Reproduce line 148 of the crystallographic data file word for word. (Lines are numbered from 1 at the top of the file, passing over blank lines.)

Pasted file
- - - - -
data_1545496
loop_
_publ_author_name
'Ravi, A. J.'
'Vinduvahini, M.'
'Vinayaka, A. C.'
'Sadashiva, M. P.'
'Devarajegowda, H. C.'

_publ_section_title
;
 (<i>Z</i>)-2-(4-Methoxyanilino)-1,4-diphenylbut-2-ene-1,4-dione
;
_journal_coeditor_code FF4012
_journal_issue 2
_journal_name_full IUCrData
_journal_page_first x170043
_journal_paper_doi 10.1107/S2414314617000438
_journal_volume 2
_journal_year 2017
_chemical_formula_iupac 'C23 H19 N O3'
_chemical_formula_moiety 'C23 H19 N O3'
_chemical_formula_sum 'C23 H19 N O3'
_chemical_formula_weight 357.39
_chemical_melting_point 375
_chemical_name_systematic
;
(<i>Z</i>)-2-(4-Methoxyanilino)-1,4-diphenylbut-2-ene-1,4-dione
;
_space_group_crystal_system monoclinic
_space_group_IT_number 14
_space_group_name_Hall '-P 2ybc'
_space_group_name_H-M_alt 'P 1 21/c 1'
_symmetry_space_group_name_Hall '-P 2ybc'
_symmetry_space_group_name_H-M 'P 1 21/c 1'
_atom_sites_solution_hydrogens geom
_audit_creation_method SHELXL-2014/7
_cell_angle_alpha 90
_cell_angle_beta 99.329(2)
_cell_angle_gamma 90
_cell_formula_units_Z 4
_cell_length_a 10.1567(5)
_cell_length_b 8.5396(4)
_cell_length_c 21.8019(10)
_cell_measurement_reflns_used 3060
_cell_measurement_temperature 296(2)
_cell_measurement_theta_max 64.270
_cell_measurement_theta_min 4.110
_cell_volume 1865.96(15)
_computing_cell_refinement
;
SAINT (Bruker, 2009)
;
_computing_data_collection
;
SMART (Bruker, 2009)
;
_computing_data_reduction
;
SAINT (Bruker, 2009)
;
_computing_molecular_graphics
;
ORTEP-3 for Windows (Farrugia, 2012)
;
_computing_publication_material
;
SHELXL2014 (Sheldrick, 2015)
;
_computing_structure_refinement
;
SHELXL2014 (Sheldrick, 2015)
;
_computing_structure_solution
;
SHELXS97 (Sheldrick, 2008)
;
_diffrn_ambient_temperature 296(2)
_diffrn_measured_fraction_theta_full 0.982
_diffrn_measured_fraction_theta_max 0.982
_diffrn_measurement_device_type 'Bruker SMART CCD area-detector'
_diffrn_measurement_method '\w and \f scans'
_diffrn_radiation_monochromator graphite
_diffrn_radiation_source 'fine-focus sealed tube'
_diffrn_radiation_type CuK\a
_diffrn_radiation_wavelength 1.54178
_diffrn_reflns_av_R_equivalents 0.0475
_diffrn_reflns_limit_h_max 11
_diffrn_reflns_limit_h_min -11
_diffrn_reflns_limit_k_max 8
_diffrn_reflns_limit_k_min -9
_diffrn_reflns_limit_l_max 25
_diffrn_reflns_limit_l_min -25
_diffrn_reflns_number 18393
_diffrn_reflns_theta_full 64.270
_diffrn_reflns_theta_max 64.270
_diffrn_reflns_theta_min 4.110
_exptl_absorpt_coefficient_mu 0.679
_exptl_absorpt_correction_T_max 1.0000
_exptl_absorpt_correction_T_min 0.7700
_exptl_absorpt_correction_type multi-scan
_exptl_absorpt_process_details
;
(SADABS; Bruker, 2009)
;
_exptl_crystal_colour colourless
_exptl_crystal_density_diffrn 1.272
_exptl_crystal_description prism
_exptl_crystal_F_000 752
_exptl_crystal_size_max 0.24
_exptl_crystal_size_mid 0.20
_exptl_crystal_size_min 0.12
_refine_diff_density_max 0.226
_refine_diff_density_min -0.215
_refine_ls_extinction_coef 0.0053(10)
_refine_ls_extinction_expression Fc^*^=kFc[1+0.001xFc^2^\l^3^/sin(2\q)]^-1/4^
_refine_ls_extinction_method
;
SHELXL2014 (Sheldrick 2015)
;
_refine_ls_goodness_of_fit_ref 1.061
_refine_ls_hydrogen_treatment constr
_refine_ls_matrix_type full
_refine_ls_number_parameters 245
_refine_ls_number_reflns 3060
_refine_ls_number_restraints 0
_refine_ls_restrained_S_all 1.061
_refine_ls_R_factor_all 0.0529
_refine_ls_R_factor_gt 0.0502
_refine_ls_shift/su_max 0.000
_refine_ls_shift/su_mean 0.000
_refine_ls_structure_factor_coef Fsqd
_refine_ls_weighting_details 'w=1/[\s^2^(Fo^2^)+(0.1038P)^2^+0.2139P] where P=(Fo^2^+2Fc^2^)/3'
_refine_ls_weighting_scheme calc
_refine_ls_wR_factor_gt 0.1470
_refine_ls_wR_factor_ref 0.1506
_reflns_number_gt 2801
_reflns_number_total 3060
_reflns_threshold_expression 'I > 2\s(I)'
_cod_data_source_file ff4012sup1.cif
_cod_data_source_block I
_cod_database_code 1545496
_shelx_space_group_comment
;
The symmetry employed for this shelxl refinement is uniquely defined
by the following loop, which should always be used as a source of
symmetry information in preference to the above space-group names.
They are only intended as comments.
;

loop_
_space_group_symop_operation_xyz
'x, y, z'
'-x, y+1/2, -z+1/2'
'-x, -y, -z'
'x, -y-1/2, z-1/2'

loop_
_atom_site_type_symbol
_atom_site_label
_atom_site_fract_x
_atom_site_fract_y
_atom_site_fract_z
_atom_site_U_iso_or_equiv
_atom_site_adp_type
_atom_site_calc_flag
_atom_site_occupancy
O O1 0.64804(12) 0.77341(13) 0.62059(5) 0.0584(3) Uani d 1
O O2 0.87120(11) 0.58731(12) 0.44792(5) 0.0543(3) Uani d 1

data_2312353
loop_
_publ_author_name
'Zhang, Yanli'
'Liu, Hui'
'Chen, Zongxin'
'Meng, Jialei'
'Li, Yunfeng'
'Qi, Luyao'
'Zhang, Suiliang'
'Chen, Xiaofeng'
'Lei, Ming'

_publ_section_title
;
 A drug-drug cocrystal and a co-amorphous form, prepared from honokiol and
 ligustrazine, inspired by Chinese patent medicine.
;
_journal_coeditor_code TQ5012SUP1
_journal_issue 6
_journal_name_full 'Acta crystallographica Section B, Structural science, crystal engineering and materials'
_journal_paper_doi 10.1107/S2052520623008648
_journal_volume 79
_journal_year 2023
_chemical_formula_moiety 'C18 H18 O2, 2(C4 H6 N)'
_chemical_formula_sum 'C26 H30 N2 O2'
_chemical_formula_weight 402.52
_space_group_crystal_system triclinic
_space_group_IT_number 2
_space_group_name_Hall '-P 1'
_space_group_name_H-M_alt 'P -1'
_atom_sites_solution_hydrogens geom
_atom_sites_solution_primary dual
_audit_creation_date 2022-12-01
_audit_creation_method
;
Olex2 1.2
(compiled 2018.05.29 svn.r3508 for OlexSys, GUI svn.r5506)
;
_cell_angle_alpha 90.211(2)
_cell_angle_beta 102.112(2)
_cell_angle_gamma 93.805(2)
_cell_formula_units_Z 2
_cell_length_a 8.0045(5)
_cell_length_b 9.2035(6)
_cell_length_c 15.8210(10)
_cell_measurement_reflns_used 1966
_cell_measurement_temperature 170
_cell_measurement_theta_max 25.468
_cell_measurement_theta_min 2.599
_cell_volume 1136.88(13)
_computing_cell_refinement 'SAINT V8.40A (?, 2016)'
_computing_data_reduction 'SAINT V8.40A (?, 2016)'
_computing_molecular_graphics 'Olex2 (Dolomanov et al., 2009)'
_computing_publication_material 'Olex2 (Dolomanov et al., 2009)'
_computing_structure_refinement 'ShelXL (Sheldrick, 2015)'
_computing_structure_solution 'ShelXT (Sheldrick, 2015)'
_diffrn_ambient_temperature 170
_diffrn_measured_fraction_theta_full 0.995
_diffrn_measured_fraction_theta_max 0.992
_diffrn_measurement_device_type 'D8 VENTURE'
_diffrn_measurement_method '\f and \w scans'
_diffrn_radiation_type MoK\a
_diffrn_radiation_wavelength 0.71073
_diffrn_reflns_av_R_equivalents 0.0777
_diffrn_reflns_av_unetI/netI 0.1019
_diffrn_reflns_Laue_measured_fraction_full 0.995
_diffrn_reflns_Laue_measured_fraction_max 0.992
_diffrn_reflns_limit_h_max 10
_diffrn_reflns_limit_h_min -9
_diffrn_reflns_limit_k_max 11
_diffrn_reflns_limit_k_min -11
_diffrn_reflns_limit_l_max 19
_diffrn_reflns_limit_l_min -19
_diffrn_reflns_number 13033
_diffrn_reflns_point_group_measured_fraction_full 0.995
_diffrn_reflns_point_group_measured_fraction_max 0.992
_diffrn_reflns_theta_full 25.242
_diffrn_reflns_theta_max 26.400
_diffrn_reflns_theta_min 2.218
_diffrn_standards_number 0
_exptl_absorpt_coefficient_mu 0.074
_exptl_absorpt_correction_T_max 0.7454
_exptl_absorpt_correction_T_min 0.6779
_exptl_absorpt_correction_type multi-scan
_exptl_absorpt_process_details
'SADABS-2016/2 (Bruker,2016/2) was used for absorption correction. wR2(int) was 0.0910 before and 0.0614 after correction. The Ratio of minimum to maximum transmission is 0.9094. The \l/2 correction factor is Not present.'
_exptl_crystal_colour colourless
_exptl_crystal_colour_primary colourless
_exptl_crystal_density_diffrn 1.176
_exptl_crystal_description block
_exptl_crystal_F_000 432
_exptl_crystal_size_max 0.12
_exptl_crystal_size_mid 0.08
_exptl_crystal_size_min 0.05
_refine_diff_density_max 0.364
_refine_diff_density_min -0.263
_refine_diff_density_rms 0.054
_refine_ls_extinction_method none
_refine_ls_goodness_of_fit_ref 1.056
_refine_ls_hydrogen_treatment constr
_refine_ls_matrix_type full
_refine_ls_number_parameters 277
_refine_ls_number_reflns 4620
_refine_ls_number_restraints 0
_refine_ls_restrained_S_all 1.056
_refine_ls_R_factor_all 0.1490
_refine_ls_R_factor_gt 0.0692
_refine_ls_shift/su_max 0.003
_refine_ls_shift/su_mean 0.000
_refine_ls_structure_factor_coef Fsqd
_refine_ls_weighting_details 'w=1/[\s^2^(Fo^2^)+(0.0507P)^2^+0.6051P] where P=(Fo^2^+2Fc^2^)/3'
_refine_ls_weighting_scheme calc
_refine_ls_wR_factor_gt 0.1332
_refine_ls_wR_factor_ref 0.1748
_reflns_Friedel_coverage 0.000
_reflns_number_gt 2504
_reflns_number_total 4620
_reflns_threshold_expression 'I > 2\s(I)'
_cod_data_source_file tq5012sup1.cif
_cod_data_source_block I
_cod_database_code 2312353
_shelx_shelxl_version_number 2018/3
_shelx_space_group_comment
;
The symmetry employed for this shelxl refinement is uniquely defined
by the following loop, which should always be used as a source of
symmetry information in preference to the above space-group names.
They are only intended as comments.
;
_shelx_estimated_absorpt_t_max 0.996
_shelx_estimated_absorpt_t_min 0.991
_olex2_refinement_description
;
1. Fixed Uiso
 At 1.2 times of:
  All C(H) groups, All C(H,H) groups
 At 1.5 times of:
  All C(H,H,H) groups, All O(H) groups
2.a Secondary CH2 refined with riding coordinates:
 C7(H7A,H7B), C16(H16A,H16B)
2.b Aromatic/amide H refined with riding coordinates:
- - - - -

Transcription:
;